In the recent issue of Renewal (24;2;2016) Jessica Studdert, deputy director of the new local government network, makes a good case for transferring responsibility for the NHS from central to local government. Such a transfer would correct the democratic deficit that was built into the NHS in 1948 and that has never been addressed by any government. As Jessica argues, it might also tilt the NHS’s emphasis from hospital-based ‘cure’ to prevention and community-based care, if only a little. These look like worthy objectives for a future Labour government, but are they realistic?
We should separate the impact of demographic change (essentially, population ageing) and the effects of government funding policies on strains in the hospital sector. Likewise, the possible benefits of local programmes of preventive work and the potential for community-based services to provide better quality care need to be separated.
The cost consequences of an ageing population are surprisingly small; most of the rising costs in health services are due to technological innovation (including new medicines) plus the expansion of clinical activity to new conditions. The two clear examples of the latter are the NHS’ responses to age-related disorders like dementia and frailty. Both conditions are poorly understood and there are no cures for either. Nevertheless services are evolving to identify people with either or both condition, even though we have limited options to help people with them. At the same time hospital services designed to deal with single conditions (heart attacks, infections, strokes) are struggling to manage individuals with long-lasting multiple problems for whom community-based care would be more appropriate and safer, if it were available. Part of this clinical miss-match is due to the way the NHS medical workforce has over-specialised. Over-specialisation has left a generalist-shaped hole in NHS hospital staffing and there are not yet enough geriatricians to fill it.
All these trends have increased the strain experienced by NHS hospitals, but the government’s austerity policy towards the NHS has added to them enormously. By holding funding increases down to 1.8% per year instead of meeting the NHS’s inflation rate of around 4% (due again to innovative technologies and expanding medical activities), the current government has generated a financial crisis, particularly in the hospitals. It is this deliberate policy of under-funding (and expecting shortfalls to be made up by implausibly high levels of improved productivity) that is causing NHS finances to deteriorate, not unprecedented levels of demand. No change in management of the NHS looks fit to correct the accounting deficits, certainly not transfer of responsibility to cash-strapped local government.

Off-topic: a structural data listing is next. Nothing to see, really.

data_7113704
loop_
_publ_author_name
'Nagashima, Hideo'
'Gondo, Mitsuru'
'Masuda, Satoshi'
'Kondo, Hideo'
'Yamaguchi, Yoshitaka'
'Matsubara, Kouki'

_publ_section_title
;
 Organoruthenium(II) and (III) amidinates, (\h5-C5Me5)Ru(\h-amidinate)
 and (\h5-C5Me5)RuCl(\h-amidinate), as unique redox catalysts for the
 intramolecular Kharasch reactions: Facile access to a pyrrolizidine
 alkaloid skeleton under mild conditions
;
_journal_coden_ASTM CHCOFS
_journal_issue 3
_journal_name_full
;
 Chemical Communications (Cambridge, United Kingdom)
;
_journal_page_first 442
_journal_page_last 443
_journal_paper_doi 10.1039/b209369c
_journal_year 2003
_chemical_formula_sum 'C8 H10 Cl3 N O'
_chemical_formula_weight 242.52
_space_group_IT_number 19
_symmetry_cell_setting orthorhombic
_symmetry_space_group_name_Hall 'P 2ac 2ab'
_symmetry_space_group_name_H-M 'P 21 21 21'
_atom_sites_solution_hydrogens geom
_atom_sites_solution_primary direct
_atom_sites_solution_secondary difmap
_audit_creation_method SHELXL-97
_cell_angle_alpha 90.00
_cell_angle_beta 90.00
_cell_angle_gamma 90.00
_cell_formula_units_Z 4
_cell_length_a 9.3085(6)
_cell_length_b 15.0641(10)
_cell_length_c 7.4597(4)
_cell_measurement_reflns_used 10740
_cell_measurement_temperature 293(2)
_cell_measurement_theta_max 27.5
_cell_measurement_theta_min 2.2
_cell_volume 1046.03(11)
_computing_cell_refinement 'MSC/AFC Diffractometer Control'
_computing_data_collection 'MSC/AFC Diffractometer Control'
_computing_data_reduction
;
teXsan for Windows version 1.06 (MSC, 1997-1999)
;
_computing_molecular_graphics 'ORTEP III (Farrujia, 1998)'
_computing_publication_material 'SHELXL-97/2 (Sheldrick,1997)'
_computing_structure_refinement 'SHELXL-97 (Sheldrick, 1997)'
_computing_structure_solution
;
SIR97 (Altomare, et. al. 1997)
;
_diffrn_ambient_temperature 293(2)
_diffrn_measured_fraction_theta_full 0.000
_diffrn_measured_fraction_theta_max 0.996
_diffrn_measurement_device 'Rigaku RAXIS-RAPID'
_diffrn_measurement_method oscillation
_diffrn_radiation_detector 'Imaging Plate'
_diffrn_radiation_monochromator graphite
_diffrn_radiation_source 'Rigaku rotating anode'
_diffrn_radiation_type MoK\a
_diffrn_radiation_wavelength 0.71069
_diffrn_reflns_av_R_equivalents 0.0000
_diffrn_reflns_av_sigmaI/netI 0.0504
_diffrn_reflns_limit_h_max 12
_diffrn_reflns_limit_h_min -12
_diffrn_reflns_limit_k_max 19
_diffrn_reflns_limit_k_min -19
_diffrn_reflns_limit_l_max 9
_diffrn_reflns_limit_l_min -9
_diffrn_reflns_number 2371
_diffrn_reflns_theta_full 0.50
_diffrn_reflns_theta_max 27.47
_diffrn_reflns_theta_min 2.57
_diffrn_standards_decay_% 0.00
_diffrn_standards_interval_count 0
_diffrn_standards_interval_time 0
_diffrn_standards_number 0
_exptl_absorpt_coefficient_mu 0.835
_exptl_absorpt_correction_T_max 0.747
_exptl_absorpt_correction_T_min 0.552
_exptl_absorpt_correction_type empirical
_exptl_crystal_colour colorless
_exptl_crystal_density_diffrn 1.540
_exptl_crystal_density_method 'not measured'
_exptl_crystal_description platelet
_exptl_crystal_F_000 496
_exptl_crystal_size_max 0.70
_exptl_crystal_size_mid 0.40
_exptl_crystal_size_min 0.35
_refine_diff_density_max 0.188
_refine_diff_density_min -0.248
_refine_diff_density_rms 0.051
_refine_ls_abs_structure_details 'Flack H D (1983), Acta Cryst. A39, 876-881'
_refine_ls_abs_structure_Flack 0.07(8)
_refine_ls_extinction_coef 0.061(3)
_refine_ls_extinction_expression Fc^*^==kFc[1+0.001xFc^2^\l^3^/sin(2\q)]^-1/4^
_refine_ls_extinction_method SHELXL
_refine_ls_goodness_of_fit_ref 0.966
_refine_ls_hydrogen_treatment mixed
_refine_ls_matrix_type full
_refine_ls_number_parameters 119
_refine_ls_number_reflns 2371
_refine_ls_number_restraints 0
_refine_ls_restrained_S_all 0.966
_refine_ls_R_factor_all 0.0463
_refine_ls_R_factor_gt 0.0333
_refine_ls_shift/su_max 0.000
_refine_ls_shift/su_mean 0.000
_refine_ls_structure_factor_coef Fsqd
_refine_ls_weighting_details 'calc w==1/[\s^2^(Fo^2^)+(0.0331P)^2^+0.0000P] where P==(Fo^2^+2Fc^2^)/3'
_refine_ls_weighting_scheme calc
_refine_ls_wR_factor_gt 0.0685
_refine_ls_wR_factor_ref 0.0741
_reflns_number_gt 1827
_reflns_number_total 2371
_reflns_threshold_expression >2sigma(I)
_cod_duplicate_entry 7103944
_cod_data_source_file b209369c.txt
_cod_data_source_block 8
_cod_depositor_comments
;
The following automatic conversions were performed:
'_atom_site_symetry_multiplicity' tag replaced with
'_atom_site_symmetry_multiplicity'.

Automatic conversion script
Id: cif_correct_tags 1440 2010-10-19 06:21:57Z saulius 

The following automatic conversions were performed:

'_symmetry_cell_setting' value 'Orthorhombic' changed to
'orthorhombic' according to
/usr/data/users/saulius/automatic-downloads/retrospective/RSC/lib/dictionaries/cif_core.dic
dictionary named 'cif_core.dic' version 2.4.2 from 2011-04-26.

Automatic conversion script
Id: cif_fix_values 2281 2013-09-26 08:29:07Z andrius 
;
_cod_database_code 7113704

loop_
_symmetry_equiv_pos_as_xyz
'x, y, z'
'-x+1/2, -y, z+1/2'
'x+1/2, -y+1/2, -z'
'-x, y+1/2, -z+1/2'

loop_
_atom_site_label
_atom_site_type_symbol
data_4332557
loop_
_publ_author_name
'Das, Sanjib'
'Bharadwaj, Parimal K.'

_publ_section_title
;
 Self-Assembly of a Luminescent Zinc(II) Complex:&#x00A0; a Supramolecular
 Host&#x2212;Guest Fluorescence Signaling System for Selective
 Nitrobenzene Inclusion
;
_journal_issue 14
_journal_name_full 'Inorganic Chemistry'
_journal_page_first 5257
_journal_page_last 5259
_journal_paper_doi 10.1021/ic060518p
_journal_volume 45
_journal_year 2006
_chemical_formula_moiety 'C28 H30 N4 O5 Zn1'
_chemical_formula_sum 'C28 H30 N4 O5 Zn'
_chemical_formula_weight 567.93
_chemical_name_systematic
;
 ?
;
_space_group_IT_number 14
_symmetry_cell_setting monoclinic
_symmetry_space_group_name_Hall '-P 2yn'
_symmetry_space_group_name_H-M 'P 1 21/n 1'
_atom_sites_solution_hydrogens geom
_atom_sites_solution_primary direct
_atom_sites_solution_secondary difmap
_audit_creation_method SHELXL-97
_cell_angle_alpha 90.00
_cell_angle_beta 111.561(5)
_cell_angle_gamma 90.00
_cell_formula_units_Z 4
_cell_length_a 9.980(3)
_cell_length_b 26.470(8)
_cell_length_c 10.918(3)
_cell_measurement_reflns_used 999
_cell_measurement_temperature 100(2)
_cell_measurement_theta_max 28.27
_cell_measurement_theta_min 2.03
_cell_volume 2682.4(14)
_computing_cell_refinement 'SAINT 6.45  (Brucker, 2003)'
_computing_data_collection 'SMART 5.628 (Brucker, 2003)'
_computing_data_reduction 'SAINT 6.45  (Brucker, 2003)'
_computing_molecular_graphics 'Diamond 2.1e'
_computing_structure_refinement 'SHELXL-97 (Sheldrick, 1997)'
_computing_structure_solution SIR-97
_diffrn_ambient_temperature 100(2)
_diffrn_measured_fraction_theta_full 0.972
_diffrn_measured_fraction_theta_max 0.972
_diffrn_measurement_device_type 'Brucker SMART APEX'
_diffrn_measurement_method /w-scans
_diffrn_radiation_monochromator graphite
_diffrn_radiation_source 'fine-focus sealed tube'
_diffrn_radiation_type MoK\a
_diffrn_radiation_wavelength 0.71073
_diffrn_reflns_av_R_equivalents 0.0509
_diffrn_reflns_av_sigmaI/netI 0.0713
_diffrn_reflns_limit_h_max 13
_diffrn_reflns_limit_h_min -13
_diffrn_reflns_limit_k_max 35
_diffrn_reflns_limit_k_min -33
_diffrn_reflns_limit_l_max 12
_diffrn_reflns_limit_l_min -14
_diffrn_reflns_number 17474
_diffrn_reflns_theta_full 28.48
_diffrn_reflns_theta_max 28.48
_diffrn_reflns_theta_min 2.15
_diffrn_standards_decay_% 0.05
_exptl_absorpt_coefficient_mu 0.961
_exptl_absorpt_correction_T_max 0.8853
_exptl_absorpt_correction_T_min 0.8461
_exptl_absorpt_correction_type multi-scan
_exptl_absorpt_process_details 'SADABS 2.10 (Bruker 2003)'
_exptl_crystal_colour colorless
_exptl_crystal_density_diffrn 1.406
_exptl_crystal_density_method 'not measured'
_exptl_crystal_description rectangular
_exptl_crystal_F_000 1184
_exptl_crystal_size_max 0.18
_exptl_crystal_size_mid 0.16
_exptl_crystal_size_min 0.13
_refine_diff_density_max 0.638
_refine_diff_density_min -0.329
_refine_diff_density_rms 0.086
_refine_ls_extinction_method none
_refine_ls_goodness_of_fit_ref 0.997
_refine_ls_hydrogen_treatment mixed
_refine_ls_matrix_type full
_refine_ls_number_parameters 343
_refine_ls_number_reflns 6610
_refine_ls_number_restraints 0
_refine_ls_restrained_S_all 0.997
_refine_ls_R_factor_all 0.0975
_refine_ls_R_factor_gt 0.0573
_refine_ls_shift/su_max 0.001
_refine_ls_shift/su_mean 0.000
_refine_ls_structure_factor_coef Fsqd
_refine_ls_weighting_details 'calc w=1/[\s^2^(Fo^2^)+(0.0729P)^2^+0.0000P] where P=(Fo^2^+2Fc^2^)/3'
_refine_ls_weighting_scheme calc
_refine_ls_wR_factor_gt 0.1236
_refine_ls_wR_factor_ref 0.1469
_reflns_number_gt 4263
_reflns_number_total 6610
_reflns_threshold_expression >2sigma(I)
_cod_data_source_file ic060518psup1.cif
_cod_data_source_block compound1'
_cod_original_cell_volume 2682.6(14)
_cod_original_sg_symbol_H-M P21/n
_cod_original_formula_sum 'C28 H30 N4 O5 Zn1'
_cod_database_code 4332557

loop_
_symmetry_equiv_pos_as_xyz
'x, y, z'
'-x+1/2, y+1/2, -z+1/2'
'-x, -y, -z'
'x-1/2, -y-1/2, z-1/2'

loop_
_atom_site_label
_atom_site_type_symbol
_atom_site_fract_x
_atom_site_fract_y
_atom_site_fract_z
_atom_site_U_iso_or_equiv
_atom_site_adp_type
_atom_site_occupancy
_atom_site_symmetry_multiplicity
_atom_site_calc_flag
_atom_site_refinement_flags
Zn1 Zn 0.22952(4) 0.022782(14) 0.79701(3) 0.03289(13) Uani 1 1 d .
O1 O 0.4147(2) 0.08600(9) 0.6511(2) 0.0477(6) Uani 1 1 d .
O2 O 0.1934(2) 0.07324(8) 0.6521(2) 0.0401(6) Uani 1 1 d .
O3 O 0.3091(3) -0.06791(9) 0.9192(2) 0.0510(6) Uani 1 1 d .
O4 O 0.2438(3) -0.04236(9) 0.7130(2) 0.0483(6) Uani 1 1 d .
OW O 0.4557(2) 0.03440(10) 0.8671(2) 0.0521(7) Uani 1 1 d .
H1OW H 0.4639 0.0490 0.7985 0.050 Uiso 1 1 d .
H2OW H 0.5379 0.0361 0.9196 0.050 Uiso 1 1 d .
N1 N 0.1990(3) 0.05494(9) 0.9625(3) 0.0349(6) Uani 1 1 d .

Nevertheless, drifting towards local control of the NHS would be a good policy option, especially because it could end a long period of centralisation and strengthen local government. Public health was restored to local government by the 2013 Act, having been annexed by the NHS in 1974. Within local government public health expertise could be fruitfully reunited with expertise about housing, environment, leisure services, the voluntary sector and education, if its budgets were not being cut centrally to support hospital services in financial crisis. Programmes for prevention of ill health that are effective – for example, exercise promotion – need long-term investment. Even then, their impact on NHS service use may be limited compared to their effect on individual and social wellbeing.
The next to follow could be community-based nursing services, which rely on the work of (largely) unpaid family carers and the patchwork of commercial home care resources to be able to support people in their homes. We could use the existing home care resources – in effect bringing them into the public domain -to grow a robust hospital-at-home system that could provide an alternative to hospital care, using the French and Australian models as examples. Hospital at home not only requires a stable nursing workforce, but also a ring-fenced budget to prevent other parts of the NHS from robbing it. This cannot be dependent on short-term financial gains to the NHS or local government, which are by no means guaranteed; for example, hospital admissions of frail older people may not decline but they may get shorter, reducing the risks of hospital care to the frail individual, like injurious falls and resistant infections.
And then there are the hospitals. Do local governments really want control of hospitals? After all, local government (and the NHS) struggle to engage commercial care home chains in health service initiatives. Would they be any better placed to prevent all resources from being tipped into maintaining them? Could local authorities close redundant hospital services any easier than the centralised NHS does, or would they be too much influenced by local political passions? We may not be able to answer these questions without some trials of new management arrangements for the NHS, but if we favour a drift towards local government control, these trials may be needed to clarify the problems and their solutions, empirically. Local variations in how the NHS works would then increase, but as Jessica argues, we cannot allow fears about ‘postcode lotteries’ in services to stifle experimentation.
<h5> Author Steve Iliffe </H5>
Emeritus Professor of Primary Care for Older People, University College London.